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Dick Gephardt

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Medicare Must Remain a Responsibility of Congress

Posted: 06/21/11 04:38 PM ET

Editor's Note: Mr. Gephardt represents clients in the healthcare sector. A list of his clients can be found here.

The Affordable Care Act (ACA) was a major accomplishment that will improve both our health care and our health insurance systems. The provisions to cover millions of uninsured Americans, end the practice of denying coverage for pre-existing conditions, institute delivery system reforms, and promote medical innovation deserve the support of all Americans.

As we all know, there is rarely such a thing as "perfect" legislation. President Obama recently signed into law the first significant improvement to the ACA: the repeal of the "1099 mandate" which Democrats and Republicans agreed would have placed an unnecessary burden on small businesses.

I have no doubt that the American people will stand firmly against efforts to undermine the law in its entirety, but as is the case with any legislation, there is room for improvement. I believe there is a step that's needed to continue to protect beneficiaries' access to Medicare services: the elimination of the Independent Payment Advisory Board (IPAB). Under the new law IPAB has been made responsible for suggesting and implementing cuts to Medicare. It is critical that Congress continue to be able to fulfill its duty to the American people and maintain direct oversight of Medicare on behalf of their constituents. Changes to Medicare's payments should be based on careful consideration of the Medicare program itself -- and not arbitrary budget targets.

Under the current law, IPAB will be an unelected and unaccountable group whose sole charge is to reduce Medicare spending based on an arbitrary target growth rate. It will propose cuts to Medicare that Congress can override only with supermajority votes, an unnecessarily high and unrealistic bar. Just as important, these cuts are likely to have devastating consequences for the seniors and disabled Americans who are Medicare's beneficiaries because, while technically forbidden from rationing care, the Board will be able to set payment rates for some treatments so low that no doctor or hospital or other healthcare professional would provide them. Certainly Medicare must be viable for current and future generations of seniors, but it would be wrong to achieve this goal by denying Medicare beneficiaries access to comprehensive and high quality health care.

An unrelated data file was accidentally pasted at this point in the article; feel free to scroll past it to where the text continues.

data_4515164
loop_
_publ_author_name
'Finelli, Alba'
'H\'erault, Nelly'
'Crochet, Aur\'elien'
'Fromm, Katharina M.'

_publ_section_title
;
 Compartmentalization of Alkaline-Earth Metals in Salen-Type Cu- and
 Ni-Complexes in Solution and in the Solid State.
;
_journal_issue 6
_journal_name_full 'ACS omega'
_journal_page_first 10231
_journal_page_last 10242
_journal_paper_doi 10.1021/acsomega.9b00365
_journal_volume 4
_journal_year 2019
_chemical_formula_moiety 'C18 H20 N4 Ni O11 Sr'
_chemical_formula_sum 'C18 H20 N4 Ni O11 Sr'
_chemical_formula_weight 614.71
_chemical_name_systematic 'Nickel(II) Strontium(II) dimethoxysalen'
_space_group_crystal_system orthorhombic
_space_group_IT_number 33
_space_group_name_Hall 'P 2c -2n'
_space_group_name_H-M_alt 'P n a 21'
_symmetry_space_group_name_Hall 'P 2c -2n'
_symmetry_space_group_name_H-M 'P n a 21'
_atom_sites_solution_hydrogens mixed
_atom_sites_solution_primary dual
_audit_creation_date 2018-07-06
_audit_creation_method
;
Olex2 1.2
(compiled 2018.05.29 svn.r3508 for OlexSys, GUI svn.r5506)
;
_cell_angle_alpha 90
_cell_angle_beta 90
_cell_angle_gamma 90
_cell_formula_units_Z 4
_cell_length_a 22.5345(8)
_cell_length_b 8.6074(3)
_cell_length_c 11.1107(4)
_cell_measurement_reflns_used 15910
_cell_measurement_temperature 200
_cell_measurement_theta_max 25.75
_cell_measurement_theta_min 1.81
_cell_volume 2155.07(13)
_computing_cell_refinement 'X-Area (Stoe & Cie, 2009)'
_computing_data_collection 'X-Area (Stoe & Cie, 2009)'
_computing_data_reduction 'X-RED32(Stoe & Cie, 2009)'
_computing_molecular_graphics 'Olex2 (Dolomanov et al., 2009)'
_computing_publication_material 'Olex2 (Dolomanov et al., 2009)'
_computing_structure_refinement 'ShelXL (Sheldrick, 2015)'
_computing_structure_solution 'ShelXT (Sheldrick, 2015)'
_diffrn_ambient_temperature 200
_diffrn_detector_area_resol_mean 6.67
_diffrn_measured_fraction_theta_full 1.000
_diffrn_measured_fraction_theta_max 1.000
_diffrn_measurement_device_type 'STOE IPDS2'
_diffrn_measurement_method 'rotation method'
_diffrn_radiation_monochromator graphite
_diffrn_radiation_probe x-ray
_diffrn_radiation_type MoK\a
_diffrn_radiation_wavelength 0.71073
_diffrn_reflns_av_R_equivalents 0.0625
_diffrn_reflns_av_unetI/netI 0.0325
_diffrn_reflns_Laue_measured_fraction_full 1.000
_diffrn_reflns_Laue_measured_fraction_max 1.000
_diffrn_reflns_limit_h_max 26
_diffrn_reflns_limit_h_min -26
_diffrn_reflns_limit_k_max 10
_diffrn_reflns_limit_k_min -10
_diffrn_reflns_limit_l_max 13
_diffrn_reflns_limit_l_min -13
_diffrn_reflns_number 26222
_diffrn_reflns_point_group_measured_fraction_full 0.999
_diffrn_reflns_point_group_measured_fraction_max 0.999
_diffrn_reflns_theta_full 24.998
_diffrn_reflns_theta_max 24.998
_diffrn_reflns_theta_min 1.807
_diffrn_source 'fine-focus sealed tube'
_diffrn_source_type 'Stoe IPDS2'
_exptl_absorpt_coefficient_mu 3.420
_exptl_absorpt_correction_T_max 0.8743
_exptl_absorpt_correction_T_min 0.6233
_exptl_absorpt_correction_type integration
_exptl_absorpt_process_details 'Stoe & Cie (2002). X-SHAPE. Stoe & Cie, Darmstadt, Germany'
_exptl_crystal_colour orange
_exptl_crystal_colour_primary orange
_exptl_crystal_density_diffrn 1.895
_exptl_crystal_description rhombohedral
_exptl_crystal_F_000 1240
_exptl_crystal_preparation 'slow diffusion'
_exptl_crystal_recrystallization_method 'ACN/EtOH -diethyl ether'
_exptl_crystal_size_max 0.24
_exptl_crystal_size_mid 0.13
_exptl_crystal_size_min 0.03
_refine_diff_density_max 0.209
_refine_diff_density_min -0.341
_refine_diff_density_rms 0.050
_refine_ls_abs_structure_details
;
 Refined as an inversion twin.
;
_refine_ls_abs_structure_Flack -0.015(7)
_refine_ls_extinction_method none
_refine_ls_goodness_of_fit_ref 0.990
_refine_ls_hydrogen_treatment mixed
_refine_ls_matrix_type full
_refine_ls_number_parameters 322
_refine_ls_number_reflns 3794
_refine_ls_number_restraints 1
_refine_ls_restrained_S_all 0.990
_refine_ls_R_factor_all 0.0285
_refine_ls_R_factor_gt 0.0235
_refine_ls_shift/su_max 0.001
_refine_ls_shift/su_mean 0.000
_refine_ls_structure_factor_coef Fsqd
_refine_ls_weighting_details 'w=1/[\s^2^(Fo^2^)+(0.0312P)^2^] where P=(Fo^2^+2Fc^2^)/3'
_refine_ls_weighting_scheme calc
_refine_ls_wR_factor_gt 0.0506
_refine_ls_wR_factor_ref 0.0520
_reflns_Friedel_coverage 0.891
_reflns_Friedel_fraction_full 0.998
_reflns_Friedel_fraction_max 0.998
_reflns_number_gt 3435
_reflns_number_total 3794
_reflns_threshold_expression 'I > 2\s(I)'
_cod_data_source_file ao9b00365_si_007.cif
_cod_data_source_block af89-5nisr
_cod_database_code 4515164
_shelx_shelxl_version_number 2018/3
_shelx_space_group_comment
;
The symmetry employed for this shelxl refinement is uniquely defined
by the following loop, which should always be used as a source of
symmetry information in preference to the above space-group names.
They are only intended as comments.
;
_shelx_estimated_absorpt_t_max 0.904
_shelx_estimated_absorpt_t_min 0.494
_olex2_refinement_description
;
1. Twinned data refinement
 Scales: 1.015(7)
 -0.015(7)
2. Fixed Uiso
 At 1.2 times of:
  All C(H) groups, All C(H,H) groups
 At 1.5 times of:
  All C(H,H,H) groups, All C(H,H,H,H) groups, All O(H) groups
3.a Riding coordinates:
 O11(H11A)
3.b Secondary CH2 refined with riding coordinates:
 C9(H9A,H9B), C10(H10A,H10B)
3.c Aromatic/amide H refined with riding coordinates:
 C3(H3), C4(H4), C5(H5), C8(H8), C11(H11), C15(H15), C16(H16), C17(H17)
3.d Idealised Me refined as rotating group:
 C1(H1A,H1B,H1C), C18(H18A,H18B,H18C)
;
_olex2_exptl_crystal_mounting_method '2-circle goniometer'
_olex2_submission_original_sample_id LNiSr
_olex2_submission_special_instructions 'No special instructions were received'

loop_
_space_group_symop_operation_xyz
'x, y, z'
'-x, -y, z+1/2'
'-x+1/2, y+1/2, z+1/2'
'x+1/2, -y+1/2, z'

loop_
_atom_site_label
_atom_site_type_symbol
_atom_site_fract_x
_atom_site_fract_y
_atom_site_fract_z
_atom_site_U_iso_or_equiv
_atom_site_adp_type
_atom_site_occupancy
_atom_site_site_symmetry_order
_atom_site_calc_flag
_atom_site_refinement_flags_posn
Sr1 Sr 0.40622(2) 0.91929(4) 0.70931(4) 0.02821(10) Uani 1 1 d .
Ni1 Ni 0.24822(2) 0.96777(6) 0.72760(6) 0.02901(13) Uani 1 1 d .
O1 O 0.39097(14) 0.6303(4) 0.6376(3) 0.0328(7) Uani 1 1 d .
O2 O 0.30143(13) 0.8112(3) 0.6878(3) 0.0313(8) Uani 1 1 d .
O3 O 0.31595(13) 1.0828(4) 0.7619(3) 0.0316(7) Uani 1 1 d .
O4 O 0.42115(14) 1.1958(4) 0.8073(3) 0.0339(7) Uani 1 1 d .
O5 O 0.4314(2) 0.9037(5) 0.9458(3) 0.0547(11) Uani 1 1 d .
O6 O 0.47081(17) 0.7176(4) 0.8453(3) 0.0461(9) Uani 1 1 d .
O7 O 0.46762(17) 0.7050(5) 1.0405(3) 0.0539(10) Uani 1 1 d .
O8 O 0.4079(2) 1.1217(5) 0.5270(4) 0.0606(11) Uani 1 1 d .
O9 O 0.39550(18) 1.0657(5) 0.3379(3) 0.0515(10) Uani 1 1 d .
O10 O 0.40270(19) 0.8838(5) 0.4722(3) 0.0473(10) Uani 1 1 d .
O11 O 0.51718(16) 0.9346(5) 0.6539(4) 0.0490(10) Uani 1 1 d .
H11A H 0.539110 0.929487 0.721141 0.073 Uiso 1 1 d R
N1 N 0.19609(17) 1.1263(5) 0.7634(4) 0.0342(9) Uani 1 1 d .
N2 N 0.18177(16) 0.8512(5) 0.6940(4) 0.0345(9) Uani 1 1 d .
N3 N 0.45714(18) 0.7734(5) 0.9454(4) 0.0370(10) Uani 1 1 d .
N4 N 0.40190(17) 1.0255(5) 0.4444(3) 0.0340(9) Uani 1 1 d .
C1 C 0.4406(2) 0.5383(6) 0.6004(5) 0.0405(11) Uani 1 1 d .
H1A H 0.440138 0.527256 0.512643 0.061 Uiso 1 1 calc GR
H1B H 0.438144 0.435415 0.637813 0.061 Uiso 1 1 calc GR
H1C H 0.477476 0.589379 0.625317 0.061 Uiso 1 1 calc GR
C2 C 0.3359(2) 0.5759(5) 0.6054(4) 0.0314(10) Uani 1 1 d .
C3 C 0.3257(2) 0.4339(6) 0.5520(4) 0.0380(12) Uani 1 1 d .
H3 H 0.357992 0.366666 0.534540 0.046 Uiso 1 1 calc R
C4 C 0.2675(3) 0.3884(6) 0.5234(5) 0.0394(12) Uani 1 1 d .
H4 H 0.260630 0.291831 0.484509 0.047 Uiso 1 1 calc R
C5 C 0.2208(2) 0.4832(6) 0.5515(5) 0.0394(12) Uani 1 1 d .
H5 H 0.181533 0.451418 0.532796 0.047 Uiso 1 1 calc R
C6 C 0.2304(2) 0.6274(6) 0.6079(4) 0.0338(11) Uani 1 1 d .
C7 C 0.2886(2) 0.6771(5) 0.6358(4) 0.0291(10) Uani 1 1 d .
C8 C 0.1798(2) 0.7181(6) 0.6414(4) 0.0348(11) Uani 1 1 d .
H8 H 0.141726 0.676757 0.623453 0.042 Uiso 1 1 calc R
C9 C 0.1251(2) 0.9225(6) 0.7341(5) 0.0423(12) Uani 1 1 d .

The damage from large and arbitrary cuts to Medicare payments will likely extend beyond Medicare itself. Since 1965, Medicare has served as the baseline for health-care spending in the United States. There is the very real risk that private sector insurance payments will follow Medicare payments' downward trend until the under-65 population also loses access to care. The far-reaching impact of any of these consequences on Americans of all ages is so alarming that thorough, open Congressional evaluation and debate are essential.

In addition to threatening access, IPAB will negate the provisions in ACA that would otherwise improve health care delivery. These provisions include a heightened emphasis on preventive services and the incentives to coordinate delivery models that are designed to ensure that patients receive the right services they need, in the right quantity, and at the right time. Also of great concern to me is the possibility that untenably low payments will have a chilling effect on the research and development necessary to spur what promises to be the next great breakthrough in prescription drug treatment: personalized medicine, which would treat with pharmaceuticals and biologics tailored to an individual's genetic make-up. These are the very steps needed to lower Medicare spending in meaningful and sustainable ways, helping Medicare beneficiaries, the under-65 population, and our economy.

Democrats and Republicans have an opportunity to embrace bi-partisan legislation eliminating IPAB, thus giving direct oversight of Medicare back to Congress, and giving the policy-based payment reforms in the ACA a chance to work. This is the way to ensure continued access to care and lay the groundwork for the next phase of reform.

Members of Congress are elected to do their constituents' business and protect their interests. Serving as the stewards of Medicare is an important part of Congress' responsibilities. Representative democracy might not function as quickly as might be hoped and it certainly is not perfect. But creating an unaccountable board of unelected individuals, even if they are experts, to impose their will on the American people is far worse.

Former Rep. Dick Gephardt of Missouri served as a House Democratic leader. He is now president and chief executive officer of Gephardt Government Affairs.